What is a mammogram?
A mammogram is an X-ray of the breast tissue. The mammogram uses low-dose X-ray to produce black and white images of the internal structures of the breast. These images help physicians screen for and diagnose abnormalities of the breast.
When is mammography used?
Women should work closely with their physician to determine the screening schedule that is right for them. The American Cancer Society recommends that women age 40 and older have a screening mammogram every year for as long as they are healthy.
What can I expect?
You will be asked to undress from the waist up in a private dressing area and put on an examination gown. When you are ready, a specially trained and accreditated mammography technologist will position one of your breasts within the mammography imaging unit. The unit will gently compress the breast to flatten breast tissue so an image can be made. You will feel some pressure for a few seconds during compression, though most women report little or no discomfort. Two or three X-rays - from the top and from the sides - will be taken of each breast at varing angles to ensure all tissue is visualized. The entire process usually takes less than 20 minutes to complete.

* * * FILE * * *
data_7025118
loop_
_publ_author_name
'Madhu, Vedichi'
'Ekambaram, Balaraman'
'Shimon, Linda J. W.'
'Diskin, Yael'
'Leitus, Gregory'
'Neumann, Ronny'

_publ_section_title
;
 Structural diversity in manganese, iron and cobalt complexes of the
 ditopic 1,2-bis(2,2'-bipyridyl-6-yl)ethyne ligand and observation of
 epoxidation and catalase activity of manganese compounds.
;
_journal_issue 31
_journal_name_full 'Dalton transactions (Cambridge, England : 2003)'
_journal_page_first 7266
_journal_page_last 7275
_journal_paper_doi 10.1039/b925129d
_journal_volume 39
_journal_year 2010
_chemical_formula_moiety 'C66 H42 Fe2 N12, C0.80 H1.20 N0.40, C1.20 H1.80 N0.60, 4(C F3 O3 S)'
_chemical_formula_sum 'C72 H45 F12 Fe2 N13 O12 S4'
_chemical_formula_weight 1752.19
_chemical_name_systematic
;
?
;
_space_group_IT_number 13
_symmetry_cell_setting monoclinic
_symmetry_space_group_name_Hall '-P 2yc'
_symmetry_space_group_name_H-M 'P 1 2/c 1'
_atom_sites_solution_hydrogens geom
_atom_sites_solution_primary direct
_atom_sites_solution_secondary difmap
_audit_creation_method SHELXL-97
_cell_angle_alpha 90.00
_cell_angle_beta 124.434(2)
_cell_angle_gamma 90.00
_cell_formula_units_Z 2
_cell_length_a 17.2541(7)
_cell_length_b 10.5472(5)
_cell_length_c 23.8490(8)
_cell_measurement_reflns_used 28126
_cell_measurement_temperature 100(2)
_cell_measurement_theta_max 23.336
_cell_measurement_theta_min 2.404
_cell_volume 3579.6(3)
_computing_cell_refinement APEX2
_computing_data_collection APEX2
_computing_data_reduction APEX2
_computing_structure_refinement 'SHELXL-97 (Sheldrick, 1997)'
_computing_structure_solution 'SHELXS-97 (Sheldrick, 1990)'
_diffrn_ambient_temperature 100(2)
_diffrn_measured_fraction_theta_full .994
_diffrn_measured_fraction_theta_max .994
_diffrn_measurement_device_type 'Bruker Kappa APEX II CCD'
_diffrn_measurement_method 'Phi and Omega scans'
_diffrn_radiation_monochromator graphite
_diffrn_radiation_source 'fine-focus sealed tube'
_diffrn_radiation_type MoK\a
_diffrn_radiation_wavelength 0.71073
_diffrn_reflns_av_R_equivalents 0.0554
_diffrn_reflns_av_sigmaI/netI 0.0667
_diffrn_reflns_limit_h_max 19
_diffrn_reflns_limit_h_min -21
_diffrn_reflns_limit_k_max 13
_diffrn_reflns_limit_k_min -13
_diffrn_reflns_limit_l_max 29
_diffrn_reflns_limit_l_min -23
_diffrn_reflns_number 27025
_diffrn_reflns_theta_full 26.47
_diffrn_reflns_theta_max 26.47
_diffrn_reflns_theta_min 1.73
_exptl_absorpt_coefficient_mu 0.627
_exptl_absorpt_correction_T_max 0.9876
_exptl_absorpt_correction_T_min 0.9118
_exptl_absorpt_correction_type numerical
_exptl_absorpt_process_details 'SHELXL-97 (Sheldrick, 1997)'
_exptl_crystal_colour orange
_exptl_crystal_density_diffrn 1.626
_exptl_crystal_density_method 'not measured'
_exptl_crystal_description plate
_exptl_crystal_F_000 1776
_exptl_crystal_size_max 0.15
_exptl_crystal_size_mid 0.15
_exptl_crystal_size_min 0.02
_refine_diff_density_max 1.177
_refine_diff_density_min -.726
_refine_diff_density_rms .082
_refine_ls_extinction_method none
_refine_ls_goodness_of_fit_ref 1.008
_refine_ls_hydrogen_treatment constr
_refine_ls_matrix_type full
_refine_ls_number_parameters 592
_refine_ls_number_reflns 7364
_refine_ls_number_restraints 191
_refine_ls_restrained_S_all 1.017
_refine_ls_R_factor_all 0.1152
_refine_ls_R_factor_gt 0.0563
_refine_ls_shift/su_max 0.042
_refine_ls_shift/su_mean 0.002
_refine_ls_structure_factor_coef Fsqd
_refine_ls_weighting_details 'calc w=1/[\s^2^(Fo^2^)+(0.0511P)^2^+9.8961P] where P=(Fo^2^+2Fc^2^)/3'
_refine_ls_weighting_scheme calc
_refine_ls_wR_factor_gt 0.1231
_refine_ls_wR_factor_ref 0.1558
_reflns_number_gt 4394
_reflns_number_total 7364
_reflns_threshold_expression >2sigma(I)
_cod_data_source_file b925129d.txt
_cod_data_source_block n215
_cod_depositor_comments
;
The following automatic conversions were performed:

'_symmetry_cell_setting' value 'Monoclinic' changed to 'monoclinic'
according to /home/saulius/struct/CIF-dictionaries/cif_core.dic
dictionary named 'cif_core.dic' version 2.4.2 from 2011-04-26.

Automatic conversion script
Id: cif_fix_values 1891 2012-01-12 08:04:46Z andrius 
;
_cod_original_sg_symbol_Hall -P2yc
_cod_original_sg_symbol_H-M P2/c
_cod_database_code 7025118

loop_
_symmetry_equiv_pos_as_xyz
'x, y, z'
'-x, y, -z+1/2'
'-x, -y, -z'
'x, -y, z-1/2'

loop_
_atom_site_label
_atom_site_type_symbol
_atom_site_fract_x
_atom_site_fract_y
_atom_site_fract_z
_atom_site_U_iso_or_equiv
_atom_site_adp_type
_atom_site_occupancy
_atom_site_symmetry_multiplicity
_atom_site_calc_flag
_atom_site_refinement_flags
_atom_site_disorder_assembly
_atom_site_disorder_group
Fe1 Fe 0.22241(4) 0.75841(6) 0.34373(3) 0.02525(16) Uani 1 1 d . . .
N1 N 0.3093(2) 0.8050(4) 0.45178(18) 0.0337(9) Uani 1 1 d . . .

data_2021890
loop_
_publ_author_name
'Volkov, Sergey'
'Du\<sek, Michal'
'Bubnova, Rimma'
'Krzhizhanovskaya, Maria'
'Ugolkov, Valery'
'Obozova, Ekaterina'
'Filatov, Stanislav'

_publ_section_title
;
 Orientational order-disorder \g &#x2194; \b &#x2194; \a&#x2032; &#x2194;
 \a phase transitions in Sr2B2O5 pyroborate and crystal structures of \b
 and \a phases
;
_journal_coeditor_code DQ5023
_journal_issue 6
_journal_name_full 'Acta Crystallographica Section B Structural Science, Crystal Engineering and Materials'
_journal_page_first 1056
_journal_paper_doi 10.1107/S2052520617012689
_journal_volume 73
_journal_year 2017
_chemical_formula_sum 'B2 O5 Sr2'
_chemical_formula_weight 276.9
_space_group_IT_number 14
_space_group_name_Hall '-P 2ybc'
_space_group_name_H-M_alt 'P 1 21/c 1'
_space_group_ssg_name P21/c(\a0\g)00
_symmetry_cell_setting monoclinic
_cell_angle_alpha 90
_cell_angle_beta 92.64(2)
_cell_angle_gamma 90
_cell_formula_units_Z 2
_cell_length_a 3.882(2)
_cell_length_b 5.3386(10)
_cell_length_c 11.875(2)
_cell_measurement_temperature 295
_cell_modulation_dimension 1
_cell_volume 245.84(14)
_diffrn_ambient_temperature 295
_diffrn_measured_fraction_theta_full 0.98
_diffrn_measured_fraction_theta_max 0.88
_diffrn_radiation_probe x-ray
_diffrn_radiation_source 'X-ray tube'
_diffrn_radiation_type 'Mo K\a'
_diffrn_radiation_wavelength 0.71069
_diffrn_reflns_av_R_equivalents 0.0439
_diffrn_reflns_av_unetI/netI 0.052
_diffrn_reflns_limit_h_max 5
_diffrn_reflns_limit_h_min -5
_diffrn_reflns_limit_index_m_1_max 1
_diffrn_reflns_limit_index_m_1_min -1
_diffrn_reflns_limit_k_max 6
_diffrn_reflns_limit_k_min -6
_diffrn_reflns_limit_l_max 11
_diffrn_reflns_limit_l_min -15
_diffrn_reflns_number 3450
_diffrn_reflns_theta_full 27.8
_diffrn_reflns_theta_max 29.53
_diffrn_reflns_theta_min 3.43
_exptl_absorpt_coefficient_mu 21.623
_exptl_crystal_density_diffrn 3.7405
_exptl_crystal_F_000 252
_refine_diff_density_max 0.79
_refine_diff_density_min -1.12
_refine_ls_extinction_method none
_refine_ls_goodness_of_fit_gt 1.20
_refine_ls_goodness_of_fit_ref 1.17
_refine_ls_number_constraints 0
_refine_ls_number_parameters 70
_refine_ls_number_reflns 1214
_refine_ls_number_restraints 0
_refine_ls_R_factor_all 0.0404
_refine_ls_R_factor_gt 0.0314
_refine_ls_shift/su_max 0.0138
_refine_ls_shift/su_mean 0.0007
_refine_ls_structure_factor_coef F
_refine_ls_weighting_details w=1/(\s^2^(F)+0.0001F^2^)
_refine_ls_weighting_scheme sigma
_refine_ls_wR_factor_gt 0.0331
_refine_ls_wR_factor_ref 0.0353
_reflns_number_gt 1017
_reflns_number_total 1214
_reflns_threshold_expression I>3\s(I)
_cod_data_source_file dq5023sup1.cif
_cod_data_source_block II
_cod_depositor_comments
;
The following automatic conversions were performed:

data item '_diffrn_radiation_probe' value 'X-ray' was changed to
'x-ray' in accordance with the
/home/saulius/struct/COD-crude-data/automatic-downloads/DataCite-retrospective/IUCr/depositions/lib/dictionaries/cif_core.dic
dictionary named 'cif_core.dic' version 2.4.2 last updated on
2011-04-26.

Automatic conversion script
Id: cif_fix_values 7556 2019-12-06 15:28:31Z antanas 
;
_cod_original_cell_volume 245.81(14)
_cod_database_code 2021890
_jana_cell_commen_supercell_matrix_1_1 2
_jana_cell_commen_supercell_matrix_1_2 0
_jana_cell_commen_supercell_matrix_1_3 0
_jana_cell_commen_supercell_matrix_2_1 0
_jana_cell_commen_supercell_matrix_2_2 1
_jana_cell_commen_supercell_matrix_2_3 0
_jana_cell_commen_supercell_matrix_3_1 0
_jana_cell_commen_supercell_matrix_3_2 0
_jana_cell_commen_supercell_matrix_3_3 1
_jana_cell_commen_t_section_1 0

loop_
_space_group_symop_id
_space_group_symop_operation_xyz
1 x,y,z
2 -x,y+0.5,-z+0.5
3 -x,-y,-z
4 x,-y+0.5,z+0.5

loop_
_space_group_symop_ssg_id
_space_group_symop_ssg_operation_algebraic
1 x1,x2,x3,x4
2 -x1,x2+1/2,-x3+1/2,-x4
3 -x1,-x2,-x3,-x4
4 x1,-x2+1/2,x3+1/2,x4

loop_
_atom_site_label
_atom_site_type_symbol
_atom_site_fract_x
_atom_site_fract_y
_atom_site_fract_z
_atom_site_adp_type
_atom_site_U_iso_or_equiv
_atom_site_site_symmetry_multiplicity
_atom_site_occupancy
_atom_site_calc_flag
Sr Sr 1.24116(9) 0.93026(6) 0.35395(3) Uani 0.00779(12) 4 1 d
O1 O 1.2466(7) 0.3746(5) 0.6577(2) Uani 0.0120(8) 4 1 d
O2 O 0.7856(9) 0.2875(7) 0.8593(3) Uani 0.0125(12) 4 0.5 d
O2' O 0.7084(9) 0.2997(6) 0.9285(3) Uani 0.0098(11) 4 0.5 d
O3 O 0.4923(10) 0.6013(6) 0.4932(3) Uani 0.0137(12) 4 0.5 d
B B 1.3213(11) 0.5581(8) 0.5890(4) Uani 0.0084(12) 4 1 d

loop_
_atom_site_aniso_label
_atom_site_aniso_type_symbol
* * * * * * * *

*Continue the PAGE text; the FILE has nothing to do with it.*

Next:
A diagnostic mammogram involves additional views, which focus on the problem area.
When can I expect results?
A radiologist, a physician with special training in reading X-rays, will interpret your mammogram. If the radiologist determines a biopsy is necessary for further evaluation of the breast tissue, you will be notified directly following your mammogram. A summary of your results will be sent to your home address within three to five days.
How do I schedule a mammogram?
To schedule a mammogram call 630.275.APPT (2778). If you are scheduling a diagnostic mammogram, please have a prescription or order from your physician.
Where can I get additional information?
For your convenience, Advocate Health Care has created a breast health Web site with frequently asked questions about breast cancer, information about support groups, links to additional resources and more. Click here for information.